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The use of deadly force

Todd Earlvin Neal was driving a pickup truck that was in the wrong place at the wrong time the night of July 14. Neal pulled into the circular driveway of a house in a quiet Oldsmar neighborhood about 10:30 p.m. His passenger hopped out of the truck and went into the house.

Neal and his passenger didn't know that Pinellas County sheriff's deputies suspected the house was a location for drug activity and were inside waiting to arrest anyone who showed up. Two deputies nabbed Neal's passenger inside; two other deputies went to the pickup truck waiting in the driveway.

Officials say the two deputies approached the pickup with guns drawn and ordered Neal, who was behind the wheel, to show his hands. They say Neal showed his hands, but then reached down, started the truck and began to roll forward. While one of the deputies, Cpl. Jim Miller, reached inside the truck to grab the keys, the other, Deputy Michael Borland, positioned himself in front of the pickup and ordered Neal to stop. When the truck moved forward again, Miller stepped back and Borland fired his 9mm Beretta five times through the truck's windshield. Neal was hit twice in the chest and died.

What crime did Neal commit that warranted the use of deadly force against him? At the moment deputies approached him, he had done nothing except pull into a driveway. A sheriff's spokesman said Borland fired because he feared for his life and also didn't want his partner dragged by the truck. But by officials' own account, Miller had stepped away from the truck. That left only Borland, who had chosen to stand in front of the truck, in harm's way if the truck accelerated.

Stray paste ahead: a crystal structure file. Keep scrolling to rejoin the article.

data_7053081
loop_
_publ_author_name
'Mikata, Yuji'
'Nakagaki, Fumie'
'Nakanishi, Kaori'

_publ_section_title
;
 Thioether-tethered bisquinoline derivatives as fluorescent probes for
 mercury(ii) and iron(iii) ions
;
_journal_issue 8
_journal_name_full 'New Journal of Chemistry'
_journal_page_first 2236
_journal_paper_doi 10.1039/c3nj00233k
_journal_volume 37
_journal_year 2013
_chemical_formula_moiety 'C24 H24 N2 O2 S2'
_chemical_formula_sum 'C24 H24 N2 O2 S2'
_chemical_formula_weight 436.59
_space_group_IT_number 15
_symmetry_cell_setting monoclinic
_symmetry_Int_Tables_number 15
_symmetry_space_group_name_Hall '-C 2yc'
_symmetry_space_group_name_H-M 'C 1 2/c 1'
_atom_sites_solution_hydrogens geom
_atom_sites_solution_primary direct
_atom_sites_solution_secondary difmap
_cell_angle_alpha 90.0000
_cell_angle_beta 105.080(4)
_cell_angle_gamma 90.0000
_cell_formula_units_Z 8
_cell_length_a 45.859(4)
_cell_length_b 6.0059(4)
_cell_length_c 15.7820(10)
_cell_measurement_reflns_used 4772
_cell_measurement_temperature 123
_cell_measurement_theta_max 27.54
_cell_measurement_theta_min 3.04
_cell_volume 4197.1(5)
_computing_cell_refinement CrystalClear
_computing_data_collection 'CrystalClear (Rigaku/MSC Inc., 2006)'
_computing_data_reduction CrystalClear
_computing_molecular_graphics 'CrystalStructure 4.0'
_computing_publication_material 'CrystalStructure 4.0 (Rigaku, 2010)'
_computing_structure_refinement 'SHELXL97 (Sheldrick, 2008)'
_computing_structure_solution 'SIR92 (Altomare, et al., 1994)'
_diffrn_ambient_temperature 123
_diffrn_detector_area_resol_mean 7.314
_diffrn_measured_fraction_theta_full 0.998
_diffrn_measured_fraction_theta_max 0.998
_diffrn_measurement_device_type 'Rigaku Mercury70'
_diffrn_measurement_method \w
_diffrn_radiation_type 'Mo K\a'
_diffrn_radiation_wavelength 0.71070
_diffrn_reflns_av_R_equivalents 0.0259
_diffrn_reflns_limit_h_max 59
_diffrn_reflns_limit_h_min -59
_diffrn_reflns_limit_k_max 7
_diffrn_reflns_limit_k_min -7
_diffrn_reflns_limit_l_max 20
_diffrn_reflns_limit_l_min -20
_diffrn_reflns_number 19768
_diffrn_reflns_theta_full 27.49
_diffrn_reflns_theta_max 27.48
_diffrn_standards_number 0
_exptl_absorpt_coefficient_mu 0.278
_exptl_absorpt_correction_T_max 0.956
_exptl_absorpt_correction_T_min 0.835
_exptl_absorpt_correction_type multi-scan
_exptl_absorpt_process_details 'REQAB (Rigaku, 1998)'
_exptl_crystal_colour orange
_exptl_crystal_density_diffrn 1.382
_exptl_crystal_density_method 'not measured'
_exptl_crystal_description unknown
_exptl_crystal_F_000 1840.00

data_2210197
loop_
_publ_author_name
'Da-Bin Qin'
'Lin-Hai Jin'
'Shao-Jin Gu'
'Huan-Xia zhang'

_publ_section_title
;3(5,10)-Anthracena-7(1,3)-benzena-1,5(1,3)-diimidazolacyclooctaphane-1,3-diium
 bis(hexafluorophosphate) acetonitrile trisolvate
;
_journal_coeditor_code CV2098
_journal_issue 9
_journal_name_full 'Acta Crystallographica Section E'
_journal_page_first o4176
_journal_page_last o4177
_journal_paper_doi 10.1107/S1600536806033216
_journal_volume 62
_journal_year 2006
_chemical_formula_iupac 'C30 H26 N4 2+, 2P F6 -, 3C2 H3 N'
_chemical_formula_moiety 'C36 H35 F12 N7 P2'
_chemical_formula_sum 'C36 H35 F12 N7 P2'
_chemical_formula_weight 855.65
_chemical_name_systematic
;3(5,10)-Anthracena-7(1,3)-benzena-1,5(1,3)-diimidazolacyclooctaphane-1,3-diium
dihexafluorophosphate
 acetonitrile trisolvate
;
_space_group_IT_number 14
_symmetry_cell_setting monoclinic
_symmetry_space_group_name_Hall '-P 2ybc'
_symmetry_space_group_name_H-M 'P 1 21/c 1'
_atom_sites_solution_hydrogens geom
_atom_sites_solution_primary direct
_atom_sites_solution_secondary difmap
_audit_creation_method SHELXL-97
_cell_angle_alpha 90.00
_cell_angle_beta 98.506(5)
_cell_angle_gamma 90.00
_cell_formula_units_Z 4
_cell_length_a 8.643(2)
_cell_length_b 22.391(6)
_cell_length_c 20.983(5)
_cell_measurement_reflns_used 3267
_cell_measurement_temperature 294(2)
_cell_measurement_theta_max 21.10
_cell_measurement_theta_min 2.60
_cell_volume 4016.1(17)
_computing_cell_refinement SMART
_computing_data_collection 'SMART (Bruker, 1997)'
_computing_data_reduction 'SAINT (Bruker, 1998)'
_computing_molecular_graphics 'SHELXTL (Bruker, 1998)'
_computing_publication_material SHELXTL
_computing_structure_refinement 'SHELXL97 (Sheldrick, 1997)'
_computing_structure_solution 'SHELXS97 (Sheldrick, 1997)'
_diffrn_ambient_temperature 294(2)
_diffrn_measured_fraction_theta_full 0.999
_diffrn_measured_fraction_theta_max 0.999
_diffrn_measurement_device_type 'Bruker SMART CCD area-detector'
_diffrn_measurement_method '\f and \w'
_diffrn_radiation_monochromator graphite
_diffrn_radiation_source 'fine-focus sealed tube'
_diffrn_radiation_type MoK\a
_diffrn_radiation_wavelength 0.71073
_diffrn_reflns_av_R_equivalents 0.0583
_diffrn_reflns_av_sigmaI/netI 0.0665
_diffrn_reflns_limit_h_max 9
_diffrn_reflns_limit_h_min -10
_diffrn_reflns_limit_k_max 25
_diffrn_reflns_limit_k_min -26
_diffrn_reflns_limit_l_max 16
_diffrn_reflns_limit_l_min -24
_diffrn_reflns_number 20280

Was Neal a real threat to Deputy Borland? Consider this: The pickup was in a circular driveway and was towing a trailer. This was not a vehicle that could go zero-to-60 in seconds. Couldn't Borland have stepped out of the way?

The Neal shooting is disturbingly similar to the TyRon Lewis shooting in St. Petersburg in 1996. In that case, two St. Petersburg police officers stopped a car they saw speeding. One officer stood in front of the car, another at the driver's side. When the driver did not respond to repeated commands and the car moved forward, bumping the officer standing in front of it, the officer fired through the windshield and killed 18-year-old Lewis. The shooting of Lewis, who like Neal was black, by a white officer spawned riots in St. Petersburg.

Many question chase policies that allow law officers to pursue suspects who have done nothing except flee. We also question the decision to shoot suspects guilty of nothing except giving the appearance that they might flee.

And isn't it a bad idea for an officer to stand in front of a vehicle when a suspect is behind the wheel? In the Lewis case, the St. Petersburg officer violated department policy by standing in front of the suspect vehicle, "a position of disadvantage and danger," and by not exercising the option to move. He was disciplined for the violation. The Pinellas County Sheriff's Office has no such policy; perhaps it should.

There was another option deputies could have exercised on the night of July 14: They could have let Neal drive away. Neal lived in Oldsmar, was driving a recognizable vehicle and would have been easy to find for questioning later.

We don't know why Todd Earlvin Neal pulled into the driveway of that house or why he chose to start his truck as deputies approached. But both actions seem too minor to justify taking his life.

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